Detecting Malicious Java Code Using Virtual Machine Auditing
The Java Virtual Machine (JVM) is evolving as an infrastructure for the efficient execution of large-scale, network-based applications. To enable secure execution in this environment, industrial and academic efforts have implemented extensive support for verification of type-safety, authentication, and access control. However, JVMs continue to lack intrinsic support for intrusion detection.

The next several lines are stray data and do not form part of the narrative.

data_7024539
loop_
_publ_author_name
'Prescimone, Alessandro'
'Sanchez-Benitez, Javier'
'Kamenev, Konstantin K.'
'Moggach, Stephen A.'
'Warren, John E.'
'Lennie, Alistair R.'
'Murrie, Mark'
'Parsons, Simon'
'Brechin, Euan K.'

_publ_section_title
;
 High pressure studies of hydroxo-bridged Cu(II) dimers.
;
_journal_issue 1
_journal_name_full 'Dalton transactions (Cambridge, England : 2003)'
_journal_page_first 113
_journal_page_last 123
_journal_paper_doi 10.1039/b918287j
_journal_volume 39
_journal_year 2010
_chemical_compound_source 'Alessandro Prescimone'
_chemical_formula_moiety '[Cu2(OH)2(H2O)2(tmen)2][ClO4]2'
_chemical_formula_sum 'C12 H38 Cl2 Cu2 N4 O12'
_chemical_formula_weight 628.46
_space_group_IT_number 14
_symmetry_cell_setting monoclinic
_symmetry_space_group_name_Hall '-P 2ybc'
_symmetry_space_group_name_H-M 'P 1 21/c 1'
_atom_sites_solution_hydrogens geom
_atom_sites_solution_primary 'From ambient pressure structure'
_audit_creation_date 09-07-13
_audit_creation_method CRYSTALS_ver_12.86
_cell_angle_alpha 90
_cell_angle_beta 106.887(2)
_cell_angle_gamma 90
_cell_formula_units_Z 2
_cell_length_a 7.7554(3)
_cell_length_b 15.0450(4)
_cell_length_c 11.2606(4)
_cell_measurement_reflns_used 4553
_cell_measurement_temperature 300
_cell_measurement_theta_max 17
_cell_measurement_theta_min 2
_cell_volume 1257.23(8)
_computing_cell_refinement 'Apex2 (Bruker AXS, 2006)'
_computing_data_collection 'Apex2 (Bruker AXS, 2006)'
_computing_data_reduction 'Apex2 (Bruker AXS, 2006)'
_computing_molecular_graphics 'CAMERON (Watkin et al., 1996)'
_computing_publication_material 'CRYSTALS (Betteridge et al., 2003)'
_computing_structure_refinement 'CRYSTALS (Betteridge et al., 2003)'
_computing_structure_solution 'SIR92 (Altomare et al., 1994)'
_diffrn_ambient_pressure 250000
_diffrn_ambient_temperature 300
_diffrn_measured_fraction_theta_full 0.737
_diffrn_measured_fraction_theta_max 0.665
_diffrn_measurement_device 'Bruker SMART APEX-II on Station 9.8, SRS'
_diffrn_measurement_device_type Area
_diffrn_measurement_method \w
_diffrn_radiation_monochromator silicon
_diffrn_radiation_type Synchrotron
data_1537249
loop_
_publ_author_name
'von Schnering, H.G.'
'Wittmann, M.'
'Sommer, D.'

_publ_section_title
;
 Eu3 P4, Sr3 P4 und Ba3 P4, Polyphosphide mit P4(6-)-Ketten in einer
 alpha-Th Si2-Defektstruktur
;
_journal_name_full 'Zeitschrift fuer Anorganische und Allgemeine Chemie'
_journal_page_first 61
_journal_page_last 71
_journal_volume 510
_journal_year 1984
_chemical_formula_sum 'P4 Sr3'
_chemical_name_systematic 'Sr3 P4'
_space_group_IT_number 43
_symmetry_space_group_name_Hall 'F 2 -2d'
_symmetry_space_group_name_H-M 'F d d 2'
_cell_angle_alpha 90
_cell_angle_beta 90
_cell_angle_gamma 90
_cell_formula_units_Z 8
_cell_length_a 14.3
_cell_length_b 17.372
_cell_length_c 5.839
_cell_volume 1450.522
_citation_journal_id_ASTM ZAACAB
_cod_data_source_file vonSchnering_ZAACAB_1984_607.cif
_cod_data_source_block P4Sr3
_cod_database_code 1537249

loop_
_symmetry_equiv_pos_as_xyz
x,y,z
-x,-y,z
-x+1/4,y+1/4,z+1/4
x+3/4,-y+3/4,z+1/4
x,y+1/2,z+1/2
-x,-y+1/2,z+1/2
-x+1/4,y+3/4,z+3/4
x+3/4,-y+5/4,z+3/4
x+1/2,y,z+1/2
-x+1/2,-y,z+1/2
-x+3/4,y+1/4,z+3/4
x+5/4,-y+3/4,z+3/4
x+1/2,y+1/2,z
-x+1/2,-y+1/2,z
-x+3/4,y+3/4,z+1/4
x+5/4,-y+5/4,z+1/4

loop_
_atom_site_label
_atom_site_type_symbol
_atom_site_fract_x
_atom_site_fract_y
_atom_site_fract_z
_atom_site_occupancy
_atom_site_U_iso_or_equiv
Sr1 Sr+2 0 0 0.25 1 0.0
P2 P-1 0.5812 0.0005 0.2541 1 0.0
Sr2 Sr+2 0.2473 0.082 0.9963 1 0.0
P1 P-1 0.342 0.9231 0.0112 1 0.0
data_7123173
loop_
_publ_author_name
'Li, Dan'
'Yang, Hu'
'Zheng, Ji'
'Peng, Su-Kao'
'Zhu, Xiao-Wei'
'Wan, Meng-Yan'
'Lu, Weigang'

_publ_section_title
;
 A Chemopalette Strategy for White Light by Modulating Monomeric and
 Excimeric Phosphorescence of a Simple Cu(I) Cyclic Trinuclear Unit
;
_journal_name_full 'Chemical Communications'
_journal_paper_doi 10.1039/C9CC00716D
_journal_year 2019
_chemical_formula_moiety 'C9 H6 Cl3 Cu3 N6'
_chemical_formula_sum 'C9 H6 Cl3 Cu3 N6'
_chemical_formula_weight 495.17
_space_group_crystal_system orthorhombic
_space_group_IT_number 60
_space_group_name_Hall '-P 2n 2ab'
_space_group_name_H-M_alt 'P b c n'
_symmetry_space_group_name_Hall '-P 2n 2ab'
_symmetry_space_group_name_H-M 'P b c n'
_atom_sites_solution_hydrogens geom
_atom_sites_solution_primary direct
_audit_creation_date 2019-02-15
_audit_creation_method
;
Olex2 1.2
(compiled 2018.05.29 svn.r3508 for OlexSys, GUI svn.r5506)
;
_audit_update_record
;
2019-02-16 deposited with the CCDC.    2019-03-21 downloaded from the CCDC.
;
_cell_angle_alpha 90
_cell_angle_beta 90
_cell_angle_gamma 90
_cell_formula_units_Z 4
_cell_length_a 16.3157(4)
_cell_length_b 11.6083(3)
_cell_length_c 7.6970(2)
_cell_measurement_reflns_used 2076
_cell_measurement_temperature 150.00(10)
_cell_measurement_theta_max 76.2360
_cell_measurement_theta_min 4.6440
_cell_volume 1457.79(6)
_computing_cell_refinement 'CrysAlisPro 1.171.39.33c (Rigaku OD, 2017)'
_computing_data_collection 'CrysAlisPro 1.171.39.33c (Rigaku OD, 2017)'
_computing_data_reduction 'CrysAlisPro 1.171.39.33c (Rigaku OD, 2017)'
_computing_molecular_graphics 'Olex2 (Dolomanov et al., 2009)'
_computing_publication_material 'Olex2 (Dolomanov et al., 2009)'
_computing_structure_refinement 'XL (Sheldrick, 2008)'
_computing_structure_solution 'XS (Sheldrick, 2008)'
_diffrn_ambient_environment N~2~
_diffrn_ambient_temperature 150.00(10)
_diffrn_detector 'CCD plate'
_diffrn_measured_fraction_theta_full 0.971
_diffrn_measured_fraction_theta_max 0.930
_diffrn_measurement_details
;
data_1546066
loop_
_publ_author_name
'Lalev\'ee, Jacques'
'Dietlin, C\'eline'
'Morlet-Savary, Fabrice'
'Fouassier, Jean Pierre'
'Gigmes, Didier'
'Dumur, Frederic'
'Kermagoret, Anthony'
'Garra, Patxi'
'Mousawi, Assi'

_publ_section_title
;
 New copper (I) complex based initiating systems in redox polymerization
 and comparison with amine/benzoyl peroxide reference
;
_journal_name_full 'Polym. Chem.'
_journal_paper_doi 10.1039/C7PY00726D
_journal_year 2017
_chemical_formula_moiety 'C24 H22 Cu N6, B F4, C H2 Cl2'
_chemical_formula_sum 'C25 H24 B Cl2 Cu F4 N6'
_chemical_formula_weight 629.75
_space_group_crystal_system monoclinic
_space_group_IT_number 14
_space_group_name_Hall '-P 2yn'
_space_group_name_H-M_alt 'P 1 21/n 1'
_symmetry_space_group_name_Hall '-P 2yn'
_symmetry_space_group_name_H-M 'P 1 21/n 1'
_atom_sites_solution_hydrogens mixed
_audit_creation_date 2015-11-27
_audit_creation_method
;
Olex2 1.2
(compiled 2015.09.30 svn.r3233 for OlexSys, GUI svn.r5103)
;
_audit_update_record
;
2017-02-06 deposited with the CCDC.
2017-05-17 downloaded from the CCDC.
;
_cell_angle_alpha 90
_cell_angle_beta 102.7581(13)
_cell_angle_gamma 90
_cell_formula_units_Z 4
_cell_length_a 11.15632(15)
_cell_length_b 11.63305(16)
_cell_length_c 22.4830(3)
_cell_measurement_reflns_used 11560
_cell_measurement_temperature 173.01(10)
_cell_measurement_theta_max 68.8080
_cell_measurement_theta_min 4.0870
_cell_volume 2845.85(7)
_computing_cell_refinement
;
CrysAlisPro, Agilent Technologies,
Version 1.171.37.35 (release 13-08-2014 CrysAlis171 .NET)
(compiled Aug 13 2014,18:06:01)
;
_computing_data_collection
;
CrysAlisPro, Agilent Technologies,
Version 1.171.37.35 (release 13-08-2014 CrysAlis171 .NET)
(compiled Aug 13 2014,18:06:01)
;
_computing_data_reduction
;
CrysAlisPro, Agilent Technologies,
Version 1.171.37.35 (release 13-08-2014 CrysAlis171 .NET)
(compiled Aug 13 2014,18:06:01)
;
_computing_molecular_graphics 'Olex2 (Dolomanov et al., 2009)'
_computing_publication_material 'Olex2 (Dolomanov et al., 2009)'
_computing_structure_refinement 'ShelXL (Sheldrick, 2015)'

Existing operating system auditing facilities and host-based intrusion detection systems operate at the process level, with the assumption that one application is mapped onto one process. However, in many cases, multiple Java applications are executed concurrently as threads within a single JVM process. As such, it is difficult to analyze the behavior of Java applications using the corresponding OS-level audit trail. In addition, the malicious actions of a single Java application may trigger a response that disables an entire execution environment. To overcome these limitations, we have developed a thread-level auditing facility for the Java Virtual Machine and an intrusion detection tool that uses audit data generated by this facility to detect attacks by malicious Java code. This paper describes the JVM auditing mechanisms, the intrusion detection tool, and the quantitative evaluation of their performance.